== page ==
Isso provavelmente significa que aceito seu pedido de desculpas, porém pode ser interpretado como “não tô nem aí”, ou “sei – não acredito”, principalmente porque é por escrito, e a outra pessoa não pode ouvir seu tom de voz ou ver seu rosto.

“sorry”.
“that’s ok”. (tudo bem)

Agora a pessoa vai entender o que você queria dizer desde o começo: não se preocupe, seu erro não foi importante.

Mesmo uma palavra comum – e curtinha! – como “ok” pode causar um mal-entendido… cuidado!

Leave a comment

Filed under That's not what I meant

That’s not what I meant: used to

Who doesn’t have problems with false cognates or words what seem to mean one thing and actually mean another? I thought I could bring you examples of this kind of problem in this new section of the blog called “That’s not what I meant”, because that’s usually what happens: you say something and people just go “what?”. And then you realize that they understood something very different from what you thought you said; actually they understood exactly what you said, only it was not what you meant…

Our first example is a classic: used to. I can’t say whether this happens to speakers of other languages (please holler!), but Brazilians tend to use “used to” when they actually mean “usually”. This became very clear today, as I was working a booth in a very interesting event where I’m working as an interpreter.

The speaker decided to speak English, and her English was quite good, except she said “company A used to do things very well”. One of the members of the audience asked her “used to”? And she said, “yes, used to”. As a Brazilian listener I could easily tell she meant “company A usually does things very well”, but as I was not interpreting at the time, there was nothing I could do to avoid this miscommunication.

And that’s why, folks, it’s very important to learn and practice vocabulary, so you usually (at least) say what you mean to say!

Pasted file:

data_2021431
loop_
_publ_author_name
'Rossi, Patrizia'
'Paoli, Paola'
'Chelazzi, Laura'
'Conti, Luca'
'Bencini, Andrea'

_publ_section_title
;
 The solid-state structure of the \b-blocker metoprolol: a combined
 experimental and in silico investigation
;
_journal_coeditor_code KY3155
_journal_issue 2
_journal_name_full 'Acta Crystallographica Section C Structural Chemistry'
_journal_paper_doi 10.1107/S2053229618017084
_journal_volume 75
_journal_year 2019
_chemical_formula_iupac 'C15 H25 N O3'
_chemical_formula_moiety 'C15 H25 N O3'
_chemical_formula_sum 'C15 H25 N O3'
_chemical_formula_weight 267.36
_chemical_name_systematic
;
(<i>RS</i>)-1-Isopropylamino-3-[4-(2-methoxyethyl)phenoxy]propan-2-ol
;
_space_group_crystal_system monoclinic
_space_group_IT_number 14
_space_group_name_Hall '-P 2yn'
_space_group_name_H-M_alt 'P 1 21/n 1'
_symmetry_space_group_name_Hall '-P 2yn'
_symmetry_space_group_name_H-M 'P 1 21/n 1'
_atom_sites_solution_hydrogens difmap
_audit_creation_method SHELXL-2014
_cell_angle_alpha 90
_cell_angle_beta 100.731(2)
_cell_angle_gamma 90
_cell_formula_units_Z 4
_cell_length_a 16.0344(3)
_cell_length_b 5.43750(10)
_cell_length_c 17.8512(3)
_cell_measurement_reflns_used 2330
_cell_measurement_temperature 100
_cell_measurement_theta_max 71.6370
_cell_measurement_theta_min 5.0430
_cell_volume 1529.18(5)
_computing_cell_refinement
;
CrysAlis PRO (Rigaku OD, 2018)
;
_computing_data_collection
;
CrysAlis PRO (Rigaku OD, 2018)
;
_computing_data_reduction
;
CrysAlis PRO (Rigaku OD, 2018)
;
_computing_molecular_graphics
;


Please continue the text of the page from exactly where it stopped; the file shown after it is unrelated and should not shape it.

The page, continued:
==========================================================================

Quem não tem dificuldades com falsos cognatos ou palavras que parecem ser uma coisa quando na verdade querem dizer outra? Pensei em trazer exemplos desses problemas nesta nova seção do blog, chamada “That’s not what I meant” (“Não foi isso que eu quis dizer”), porque é isto que normalmente acontece: você diz algo e as pessoas ficam com cara de interrogação. Aí você percebe que elas entenderam algo muito diferente do que você pensou ter dito, só que você não queria ter dito aquilo…

Nosso primeiro exemplo é um clássico: used to. Não sei se isso acontece com falantes de outros idiomas (por favor, manifestem-se!), mas os brasileiros tendem a utilizar “used to” quando na verdade estão tentando dizer “usually”. Isso ficou muito claro hoje, quando eu estava na cabine de um evento muito interessante no qual estou trabalhando como intérprete.

A palestrante decidiu falar inglês, e o inglês dela era bastante bom, só que ela disse “company A used to do things very well” (a empresa A costumava fazer as coisas direito). Um dos ouvintes “used to”? (costumava?) e ela disse, “yes, used to” (sim, costumava). Como uma ouvinte brasileira, percebi claramente que ela queria dizer  “company A usually does things very well” (a empresa a costuma fazer as coisas direito), mas como eu não estava interpretando nesse momento, não pude fazer nada para esclarecer o mal-entendido.

E é por isso, pessoal, que é muito importante aprender e praticar vocabulário, para que você normalmente (pelo menos) diga o que quer dizer!

2 Comments

Filed under That's not what I meant